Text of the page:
Passing is the most exciting part of any Madden offense. After all, we’ve all had day dreams about being the quarterback in a big game.
Madden 20 has raised the bar when it comes to passing attacks. Some playbooks have taken a step forward in their complexity and design, particularly the Kliff Kingsbury-led Arizona Cardinals with their new Air Raid style.
As the quarterback of your team it is up to you distribute the ball to your receivers and keep it away from defenders. Madden 20 has several tools to help you do this.
In this article we will be looking at the 9 elements of passing that you need to know to get the best out of your QB. There are pro’s and con’s to each of these methods and we recommend situational knowledge for all of them.
READ MORE: 7 tips to improve your offense
Hold the receiver button
A bullet pass is one of the most commonly used type of pass that gets it to the receiver quickly and powerfully. Depending on the quality of your QB, you will see different results. If using an elite quarterback then this should be the go to option.
However, worse QBs will occasionally have wild efforts that can be intercepted, especially if you throw it over the middle, so pick and choose your moments depending on which quarterback you are using
These are ideal for short routes over the middle, or a HB dump off.
Press & Release the receiver button
This is the most difficult pass to master. The official guide says ‘press and release’ but there isn’t a black and white definition that means it ends up being about feel and timing. If you hold for too long it’s a bullet, if you press to short it’s a lob. Both are dangerous in the wrong situations. Practice this as much as you can.
These are ideal for middle routes like dig, corner, and some post routes.
Tap the receiver button
This is one is simple to do but harder to know when is the right time. This pass gives a high arcing ball that is easier to catch, but also easier for the opposition to intercept. Because of the high arc, if you go to the sidelines with this, it will probably be out of play.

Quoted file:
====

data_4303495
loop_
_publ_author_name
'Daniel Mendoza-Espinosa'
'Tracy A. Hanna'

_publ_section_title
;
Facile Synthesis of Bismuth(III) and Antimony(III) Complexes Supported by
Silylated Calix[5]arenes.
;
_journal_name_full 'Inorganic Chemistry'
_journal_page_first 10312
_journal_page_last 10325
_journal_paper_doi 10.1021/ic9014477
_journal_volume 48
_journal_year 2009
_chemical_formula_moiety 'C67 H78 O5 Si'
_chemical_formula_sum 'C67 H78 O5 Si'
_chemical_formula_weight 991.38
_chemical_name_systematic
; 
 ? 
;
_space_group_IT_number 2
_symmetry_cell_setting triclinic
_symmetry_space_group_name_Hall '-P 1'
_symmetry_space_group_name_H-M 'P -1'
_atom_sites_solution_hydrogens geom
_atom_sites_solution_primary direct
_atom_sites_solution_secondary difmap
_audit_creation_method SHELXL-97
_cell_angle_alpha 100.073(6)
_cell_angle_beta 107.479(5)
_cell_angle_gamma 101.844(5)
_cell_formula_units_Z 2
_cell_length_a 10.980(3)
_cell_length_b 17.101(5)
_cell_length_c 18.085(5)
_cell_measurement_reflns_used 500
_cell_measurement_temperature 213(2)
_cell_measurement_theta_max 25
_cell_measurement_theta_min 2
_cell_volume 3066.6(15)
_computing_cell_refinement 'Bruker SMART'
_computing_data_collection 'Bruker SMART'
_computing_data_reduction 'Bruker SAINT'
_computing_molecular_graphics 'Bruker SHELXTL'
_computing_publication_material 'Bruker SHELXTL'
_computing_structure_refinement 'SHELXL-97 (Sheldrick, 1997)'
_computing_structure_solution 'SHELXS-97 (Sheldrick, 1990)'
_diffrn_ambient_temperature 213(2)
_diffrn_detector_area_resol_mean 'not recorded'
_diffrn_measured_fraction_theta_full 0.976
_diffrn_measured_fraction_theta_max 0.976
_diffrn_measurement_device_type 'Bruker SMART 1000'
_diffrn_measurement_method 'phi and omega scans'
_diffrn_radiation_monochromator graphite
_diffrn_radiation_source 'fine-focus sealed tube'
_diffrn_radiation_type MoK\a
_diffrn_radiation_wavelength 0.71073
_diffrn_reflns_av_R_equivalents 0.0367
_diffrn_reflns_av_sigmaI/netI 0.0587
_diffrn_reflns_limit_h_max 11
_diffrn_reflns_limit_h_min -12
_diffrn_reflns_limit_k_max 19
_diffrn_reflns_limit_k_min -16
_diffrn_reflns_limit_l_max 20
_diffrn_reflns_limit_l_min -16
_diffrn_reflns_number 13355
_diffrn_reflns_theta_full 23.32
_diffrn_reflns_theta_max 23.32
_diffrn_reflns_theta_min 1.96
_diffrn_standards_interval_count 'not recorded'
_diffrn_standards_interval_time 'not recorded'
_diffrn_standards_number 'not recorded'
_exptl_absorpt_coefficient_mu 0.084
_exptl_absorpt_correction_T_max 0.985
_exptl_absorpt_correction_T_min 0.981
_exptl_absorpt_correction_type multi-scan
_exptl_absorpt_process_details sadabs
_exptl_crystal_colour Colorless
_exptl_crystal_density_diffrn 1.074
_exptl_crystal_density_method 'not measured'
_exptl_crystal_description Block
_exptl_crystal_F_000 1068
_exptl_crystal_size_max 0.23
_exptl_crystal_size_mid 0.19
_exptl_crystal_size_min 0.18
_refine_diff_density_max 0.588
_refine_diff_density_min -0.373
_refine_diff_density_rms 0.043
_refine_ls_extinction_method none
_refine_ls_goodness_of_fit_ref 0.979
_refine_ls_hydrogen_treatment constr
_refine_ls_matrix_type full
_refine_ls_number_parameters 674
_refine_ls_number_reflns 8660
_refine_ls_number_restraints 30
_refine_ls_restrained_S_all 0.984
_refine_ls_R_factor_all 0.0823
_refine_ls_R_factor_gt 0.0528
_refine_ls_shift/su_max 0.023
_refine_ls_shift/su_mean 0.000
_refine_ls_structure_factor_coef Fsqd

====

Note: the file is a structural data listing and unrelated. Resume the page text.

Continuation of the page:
These are ideal for deep routes, usually over the top of the defensive backs when your WR has beat his man.
READ MORE: Best money plays on offense & defense
LB/L1 + receiver Button
This play throws to a receiver in the high point of their catching radius. This differs from the lob as it can used at much closer proximity. This has to be used with a receiver that is tall or a has a high jumping stat to make the most of it.
These are ideal for fade routes in the end-zone where your receiver has a height advantage and can go up and get the ball.
LT/L2 + receiver Button
The opposite of the high pass, the low pass throws towards the waist and knees of the target. This makes it much harder for defenders to make a play, but also makes it tougher for the receiver. This will reduce the chance of a catch and yards after the catch, but drastically reduces the risk of turnovers.
These are ideal for short routes over the middle where the space is limited, like at the goal line.
Double Tap the receiver button
If you have plenty of time in the pocket, a well-timed pump fake can throw the safeties off. Be warned, it takes time for the QB to reset, so don’t expect to do it and then throw a perfect spiral to the intended player right away. If you have some pressure on you, a pump fake will lead to sacks.
These are ideal when you have plenty of time in the pocket and have a deep man you don’t want to be double teamed. They are also extremely useful in online play.
READ MORE: How to master RPO plays
Press in RS
This is a hugely underrated passing skill. Many don’t enjoy doing it because their ego won’t take a 0 yard play as a positive outcome. However, when being chased out of the pocket and faced with a sack for loss of yards – a quick throw away can be very intelligent play and frustration your opposition.
These are ideal when about to be sacked outside the pocket.
Press a direction on LS whilst passing
All the above passing plays can have lead passing. If you want the QB to throw into the space in front of a runner, you can directionally lead the runner. Beware, QBs with poor accuracy or throw power will sometimes get this wrong and again it can mean interceptions or incompletions. That said, it can also unlock a lot more yards after the catch if you lead the receiver into space.
These are ideal for out routes to the sideline.
Press a direction on RS whilst out of the pocket
Sometimes all your receivers are covered but you have time as a QB to pick a pass. Playmaker allows you to control the nearest player and using the RS you can tell them a direction to run. This will buy them some space as they make a break for it and can help you find a player to dump off a pass to when out of the pocket. This should be a last resort rather than play design.
These are ideal for breakdowns in play when the RB is nearby but initially covered.
READ MORE: 7 tips for stopping the run
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